…we find that some types of vulnerabilities are consistently relevant to explain fiscal crises. This raises the question why governments do not act as they see signals. In large measure they do, as crises among advanced economies are rare. Still, the occurrence of crises may reflect overly optimistic projections about the future… Our results show that a relatively small set of robust leading indicators can help assess the probability of a fiscal crisis in advanced and emerging markets with high accuracy. …countries can reduce the frequency of fiscal crises by adopting prudent policies and strengthening risk management. Fiscal crises are more likely when economies build domestic and external imbalances. This calls for avoiding excessively loose polices when domestic growth is above average. For fiscal policy, this means avoiding procyclical increases in expenditures.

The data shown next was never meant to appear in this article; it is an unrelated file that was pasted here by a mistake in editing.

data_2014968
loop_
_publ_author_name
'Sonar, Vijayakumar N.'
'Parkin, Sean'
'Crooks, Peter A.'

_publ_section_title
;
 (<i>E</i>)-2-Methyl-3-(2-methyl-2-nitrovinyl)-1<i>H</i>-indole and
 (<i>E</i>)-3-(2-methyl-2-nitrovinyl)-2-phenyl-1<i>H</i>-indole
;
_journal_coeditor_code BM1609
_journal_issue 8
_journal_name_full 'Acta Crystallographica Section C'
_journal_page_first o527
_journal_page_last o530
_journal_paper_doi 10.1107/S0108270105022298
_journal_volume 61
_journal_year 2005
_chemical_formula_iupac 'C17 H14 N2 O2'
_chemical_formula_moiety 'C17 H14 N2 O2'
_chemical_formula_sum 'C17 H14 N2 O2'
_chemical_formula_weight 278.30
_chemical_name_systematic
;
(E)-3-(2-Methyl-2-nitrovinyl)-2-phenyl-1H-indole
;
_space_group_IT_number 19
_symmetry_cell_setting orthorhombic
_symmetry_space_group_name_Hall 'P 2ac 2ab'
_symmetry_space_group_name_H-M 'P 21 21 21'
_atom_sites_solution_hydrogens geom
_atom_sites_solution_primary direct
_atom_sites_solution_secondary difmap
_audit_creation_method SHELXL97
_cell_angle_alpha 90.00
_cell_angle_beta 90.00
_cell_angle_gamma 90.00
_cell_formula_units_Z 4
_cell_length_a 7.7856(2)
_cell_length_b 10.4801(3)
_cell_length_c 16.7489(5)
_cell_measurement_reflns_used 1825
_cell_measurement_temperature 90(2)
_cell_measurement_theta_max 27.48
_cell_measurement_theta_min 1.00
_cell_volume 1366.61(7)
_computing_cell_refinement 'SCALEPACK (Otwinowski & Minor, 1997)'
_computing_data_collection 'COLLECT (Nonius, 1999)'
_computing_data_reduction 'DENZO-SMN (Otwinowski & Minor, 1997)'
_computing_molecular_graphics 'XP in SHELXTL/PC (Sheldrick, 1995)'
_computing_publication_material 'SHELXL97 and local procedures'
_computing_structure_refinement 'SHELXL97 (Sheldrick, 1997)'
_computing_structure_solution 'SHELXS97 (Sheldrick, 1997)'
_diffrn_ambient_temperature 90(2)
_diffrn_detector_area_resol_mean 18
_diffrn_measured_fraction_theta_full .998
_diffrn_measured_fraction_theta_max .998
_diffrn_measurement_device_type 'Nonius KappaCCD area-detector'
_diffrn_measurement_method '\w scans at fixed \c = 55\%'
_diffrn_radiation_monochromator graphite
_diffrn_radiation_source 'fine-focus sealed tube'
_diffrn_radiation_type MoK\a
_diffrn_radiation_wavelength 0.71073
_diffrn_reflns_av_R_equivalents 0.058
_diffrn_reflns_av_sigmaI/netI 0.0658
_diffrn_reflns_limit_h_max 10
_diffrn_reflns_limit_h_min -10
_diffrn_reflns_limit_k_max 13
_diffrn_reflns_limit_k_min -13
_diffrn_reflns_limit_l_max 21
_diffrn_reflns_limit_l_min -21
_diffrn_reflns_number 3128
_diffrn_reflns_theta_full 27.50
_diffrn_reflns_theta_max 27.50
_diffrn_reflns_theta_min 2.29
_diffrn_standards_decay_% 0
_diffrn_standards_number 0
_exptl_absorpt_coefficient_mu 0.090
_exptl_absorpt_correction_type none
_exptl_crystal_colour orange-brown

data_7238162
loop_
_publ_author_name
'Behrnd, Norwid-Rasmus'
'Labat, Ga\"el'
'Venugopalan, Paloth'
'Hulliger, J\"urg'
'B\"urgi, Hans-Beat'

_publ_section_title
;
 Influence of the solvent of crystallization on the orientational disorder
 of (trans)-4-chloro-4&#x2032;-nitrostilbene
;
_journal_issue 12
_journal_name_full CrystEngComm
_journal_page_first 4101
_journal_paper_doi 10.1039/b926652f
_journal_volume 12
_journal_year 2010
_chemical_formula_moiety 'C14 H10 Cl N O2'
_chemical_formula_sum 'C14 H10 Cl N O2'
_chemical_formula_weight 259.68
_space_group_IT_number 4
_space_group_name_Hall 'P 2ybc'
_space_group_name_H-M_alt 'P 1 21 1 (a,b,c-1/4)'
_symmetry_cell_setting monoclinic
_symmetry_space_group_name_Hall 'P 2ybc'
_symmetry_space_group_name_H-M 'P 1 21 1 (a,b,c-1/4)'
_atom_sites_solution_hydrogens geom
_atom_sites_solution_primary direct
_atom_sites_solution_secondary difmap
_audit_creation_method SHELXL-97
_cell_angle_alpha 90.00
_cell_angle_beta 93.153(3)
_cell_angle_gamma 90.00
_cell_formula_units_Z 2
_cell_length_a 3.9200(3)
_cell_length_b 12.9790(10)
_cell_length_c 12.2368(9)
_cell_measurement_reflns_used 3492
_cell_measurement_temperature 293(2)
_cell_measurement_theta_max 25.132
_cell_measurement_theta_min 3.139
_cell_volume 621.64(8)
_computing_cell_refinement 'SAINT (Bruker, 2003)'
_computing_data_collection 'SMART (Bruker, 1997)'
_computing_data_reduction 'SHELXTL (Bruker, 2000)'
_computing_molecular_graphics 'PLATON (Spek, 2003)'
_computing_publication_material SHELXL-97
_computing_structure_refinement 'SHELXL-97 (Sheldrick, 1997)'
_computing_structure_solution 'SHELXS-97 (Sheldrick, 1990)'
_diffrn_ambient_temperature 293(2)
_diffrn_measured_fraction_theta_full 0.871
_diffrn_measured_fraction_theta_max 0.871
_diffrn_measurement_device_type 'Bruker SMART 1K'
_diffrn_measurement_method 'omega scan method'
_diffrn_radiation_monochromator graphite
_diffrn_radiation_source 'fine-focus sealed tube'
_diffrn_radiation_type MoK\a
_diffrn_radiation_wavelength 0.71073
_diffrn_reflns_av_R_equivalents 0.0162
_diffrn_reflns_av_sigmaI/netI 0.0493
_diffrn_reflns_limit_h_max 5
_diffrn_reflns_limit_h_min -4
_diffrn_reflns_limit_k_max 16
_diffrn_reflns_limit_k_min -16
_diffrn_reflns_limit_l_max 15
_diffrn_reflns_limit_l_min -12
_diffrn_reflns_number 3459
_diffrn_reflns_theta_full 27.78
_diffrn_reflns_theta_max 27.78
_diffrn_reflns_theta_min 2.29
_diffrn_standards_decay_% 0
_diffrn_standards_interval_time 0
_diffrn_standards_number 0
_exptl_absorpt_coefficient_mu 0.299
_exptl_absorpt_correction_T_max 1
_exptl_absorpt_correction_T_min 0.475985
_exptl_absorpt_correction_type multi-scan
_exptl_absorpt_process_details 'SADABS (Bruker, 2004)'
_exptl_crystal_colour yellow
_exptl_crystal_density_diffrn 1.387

The key takeaway is that spending restraint is a very important tool for avoiding a fiscal crisis.
Yes, a few other factors also are important (central bankers should avoid irresponsible monetary policy, for instance), but some of these are outside the direct control of politicians.
Which is why this new research underscores the importance of some sort of spending cap, preferably enshrined in a jurisdiction’s constitution like in Hong Kong and Switzerland.
P.S. While there haven’t been many fiscal crises in developed nations, that may change thanks to very unfavorable demographics and poorly designed entitlement programs.
P.P.S. I hope the political decision-makers at the IMF read this study (as well as prior IMF studies on the efficacy of spending caps) and no longer will agitate for tax increases on nations that get into fiscal trouble.